Last night’s first 2016 Presidential debate featured many memorable moments (and painful ones) between candidates Hillary Clinton and Donald Trump, but for infrastructure geeks like us, the likening of LaGuardia Airport to one in a “Third World Country” again by politicians made us laugh. LaGuardia Airport is like the unfashionable, uncool kid in your class that gets bullied and/or targeted for a makeover when convenient by the cool kids. But LaGuardia Airport, named after Fiorello H. LaGuardia, one of New York City’s more beloved mayors, also has some cool history that began way before Vice President Joe Biden or Trump called it Third World.
Here are 10 secrets and fun facts you probably didn’t know about LaGuardia Airport:
10. There is a Lost Airport That Existed Before LaGuardia Airport
Glen Curtiss Airport from a brochure from the Glen Curtiss Flying Service, circa 1929. Image via Jim Freeman.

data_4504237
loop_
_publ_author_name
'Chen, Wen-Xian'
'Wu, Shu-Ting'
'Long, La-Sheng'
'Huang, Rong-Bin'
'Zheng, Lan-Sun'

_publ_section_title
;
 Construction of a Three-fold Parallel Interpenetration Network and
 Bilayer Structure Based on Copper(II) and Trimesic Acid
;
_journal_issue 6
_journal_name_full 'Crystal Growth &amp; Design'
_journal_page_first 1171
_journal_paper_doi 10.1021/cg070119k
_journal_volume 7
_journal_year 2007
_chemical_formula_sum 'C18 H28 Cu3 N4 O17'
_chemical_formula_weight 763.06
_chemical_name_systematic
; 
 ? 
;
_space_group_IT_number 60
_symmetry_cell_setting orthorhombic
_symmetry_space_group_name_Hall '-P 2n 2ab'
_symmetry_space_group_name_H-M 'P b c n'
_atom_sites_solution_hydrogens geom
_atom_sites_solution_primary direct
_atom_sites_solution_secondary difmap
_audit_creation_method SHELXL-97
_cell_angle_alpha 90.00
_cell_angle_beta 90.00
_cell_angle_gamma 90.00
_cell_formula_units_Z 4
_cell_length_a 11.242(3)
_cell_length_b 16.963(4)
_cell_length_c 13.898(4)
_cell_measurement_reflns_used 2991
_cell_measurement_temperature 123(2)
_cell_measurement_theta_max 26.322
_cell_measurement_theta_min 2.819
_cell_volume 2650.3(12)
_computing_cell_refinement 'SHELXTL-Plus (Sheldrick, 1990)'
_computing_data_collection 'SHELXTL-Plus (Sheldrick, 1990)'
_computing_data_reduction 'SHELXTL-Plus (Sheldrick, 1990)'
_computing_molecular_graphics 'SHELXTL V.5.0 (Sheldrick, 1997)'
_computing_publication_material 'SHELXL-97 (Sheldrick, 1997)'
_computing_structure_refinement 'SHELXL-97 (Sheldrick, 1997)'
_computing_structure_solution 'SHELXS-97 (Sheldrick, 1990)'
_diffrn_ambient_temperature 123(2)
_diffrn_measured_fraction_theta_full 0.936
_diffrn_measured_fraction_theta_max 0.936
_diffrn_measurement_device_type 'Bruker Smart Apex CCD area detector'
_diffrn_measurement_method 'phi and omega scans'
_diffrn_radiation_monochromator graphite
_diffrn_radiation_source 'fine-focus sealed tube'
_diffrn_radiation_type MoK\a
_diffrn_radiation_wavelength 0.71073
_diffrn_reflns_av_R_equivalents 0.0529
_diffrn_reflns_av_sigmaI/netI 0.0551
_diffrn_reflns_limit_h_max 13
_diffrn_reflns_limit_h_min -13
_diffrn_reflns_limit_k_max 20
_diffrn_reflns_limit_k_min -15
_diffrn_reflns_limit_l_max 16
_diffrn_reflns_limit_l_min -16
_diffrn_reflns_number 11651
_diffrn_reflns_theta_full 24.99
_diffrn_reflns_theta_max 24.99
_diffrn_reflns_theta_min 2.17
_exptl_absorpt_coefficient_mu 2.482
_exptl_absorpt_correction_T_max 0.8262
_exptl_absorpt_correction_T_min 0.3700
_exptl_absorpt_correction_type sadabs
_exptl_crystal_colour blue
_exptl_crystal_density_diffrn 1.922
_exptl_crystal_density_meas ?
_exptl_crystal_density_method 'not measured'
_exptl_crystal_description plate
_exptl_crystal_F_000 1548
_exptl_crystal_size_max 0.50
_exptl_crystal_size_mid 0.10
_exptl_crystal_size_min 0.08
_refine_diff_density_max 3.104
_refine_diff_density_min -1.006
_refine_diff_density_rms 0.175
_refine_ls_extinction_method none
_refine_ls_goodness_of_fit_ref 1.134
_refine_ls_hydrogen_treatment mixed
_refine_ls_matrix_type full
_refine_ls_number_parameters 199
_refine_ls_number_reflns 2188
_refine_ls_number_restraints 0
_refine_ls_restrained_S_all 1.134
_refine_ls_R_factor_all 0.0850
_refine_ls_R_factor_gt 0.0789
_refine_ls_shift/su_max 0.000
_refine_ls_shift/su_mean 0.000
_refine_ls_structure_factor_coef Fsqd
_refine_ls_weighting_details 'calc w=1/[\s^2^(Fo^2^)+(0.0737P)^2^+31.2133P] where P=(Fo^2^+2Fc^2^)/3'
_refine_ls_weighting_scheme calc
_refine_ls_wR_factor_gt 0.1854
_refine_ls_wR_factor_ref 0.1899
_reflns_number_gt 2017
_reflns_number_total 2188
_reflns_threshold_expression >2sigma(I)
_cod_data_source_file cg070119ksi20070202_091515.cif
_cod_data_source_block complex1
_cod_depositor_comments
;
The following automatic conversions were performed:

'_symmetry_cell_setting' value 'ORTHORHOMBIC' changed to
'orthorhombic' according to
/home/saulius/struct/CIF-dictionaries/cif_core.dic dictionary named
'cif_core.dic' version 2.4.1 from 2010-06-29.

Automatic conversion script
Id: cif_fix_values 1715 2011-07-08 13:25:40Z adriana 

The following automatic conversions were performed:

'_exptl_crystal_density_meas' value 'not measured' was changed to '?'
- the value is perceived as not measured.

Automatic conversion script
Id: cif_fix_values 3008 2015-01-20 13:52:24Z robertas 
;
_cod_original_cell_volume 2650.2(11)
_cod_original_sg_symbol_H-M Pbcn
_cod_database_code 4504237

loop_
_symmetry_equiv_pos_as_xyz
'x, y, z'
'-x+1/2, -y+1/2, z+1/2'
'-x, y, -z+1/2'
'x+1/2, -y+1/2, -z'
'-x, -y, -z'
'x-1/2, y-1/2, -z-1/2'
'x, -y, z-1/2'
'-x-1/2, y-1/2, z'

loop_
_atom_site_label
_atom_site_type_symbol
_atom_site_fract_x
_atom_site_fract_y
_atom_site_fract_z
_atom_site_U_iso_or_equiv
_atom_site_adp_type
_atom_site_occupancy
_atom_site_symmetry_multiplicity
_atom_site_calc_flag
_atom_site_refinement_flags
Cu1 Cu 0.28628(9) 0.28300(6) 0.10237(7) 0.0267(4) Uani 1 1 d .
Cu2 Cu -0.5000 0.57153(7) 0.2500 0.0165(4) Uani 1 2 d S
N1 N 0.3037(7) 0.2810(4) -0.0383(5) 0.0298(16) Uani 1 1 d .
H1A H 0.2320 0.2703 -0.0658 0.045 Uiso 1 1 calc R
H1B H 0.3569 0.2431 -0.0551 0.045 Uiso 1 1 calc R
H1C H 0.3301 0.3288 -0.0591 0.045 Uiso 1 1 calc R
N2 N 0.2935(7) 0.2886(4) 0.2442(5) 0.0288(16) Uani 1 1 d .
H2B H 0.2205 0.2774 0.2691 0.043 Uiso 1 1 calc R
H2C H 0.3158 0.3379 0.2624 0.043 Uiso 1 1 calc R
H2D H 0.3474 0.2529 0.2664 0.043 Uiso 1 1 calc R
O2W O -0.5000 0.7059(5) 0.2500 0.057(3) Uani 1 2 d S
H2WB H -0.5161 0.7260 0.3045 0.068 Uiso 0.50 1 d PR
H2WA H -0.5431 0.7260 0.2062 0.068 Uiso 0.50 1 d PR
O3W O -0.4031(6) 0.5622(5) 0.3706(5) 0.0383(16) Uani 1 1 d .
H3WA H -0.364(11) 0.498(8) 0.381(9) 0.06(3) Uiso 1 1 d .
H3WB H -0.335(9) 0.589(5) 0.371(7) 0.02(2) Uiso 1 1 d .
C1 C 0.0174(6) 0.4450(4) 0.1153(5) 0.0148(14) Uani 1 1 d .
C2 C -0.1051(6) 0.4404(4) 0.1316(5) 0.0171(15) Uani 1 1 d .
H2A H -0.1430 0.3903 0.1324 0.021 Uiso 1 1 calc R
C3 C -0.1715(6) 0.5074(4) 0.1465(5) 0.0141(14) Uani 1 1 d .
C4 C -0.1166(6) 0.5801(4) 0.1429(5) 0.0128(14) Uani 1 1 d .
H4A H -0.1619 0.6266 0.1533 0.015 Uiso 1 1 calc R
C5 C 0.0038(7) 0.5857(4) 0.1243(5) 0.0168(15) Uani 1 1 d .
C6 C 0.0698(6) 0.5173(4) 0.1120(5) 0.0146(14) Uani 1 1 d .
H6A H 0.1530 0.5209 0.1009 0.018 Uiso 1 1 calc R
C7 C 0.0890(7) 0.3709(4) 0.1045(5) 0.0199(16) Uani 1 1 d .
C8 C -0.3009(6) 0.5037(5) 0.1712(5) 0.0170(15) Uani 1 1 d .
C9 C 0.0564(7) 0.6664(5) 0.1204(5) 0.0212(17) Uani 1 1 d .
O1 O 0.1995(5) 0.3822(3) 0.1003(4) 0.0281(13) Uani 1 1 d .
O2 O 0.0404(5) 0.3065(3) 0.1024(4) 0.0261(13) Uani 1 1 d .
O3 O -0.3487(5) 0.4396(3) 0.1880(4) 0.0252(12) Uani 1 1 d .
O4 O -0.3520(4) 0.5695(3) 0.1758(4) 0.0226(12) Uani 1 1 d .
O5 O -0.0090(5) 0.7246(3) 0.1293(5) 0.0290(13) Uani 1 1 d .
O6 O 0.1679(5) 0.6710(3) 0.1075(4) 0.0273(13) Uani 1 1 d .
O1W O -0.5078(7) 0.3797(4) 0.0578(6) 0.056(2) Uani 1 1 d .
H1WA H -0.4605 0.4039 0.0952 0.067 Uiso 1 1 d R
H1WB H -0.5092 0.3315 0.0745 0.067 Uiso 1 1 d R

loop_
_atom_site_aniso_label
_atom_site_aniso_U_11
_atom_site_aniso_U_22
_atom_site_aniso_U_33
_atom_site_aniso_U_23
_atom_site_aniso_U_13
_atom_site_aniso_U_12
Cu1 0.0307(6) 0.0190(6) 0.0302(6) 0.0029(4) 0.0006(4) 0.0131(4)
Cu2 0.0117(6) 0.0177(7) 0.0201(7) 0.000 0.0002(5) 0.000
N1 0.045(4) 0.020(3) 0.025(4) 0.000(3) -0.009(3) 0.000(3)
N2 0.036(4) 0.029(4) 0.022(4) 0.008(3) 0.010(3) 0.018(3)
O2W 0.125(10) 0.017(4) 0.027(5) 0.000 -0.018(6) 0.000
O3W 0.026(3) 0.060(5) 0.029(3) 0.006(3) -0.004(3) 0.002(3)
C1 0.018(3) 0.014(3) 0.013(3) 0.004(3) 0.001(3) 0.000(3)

The Glen H. Curtiss Airport (later North Beach Airport), built in 1929, existed on the same property LaGuardia Airport is on now, but consisted of just three gravel runways and three hangars. The above image from 1931, which appeared on the Facebook group Old Images of New York is accompanied with information from Paul Freeman, including that the runways were illuminated, with the longest runway at 2,300 feet. The waterfront location was chosen to service both “landplanes and seaplanes,” a forerunner to the Marine Air Terminal at LaGuardia. When the city took over Glen H. Curtiss airport, it was renamed New York Municipal Airport–LaGuardia Field, and later LaGuardia Airport in 1939.
See more photos of Glen H. Curtiss/North Beach Airport here.